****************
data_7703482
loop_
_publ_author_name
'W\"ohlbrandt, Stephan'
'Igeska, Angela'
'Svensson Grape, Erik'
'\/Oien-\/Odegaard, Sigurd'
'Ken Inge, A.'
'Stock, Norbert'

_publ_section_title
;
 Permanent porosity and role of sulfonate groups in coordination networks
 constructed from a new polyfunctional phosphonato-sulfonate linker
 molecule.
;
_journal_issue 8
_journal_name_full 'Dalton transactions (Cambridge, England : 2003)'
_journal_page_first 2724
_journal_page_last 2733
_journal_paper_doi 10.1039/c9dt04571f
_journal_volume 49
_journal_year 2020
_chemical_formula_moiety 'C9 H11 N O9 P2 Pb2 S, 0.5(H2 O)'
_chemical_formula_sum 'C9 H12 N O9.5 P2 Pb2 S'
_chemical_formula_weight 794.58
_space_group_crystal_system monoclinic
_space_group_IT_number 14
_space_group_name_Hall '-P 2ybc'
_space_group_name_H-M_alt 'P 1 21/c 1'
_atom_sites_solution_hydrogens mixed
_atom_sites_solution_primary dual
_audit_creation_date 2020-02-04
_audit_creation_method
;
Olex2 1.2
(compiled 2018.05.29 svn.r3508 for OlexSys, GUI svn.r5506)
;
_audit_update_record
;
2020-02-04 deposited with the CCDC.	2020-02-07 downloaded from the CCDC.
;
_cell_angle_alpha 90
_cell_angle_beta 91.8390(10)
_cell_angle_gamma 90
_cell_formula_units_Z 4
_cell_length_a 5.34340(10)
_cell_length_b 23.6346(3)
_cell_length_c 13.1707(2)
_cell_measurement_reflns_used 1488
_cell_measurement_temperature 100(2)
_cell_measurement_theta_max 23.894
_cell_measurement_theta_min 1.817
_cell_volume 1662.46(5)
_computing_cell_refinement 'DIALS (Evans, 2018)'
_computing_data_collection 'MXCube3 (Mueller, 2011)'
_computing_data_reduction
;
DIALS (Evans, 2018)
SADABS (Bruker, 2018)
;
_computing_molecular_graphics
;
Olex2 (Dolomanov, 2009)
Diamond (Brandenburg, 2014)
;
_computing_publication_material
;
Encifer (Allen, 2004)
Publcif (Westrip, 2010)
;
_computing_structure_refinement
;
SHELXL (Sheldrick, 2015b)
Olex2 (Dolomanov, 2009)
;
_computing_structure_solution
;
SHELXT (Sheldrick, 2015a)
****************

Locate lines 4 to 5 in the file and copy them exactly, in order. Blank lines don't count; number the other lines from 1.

'W\"ohlbrandt, Stephan'
'Igeska, Angela'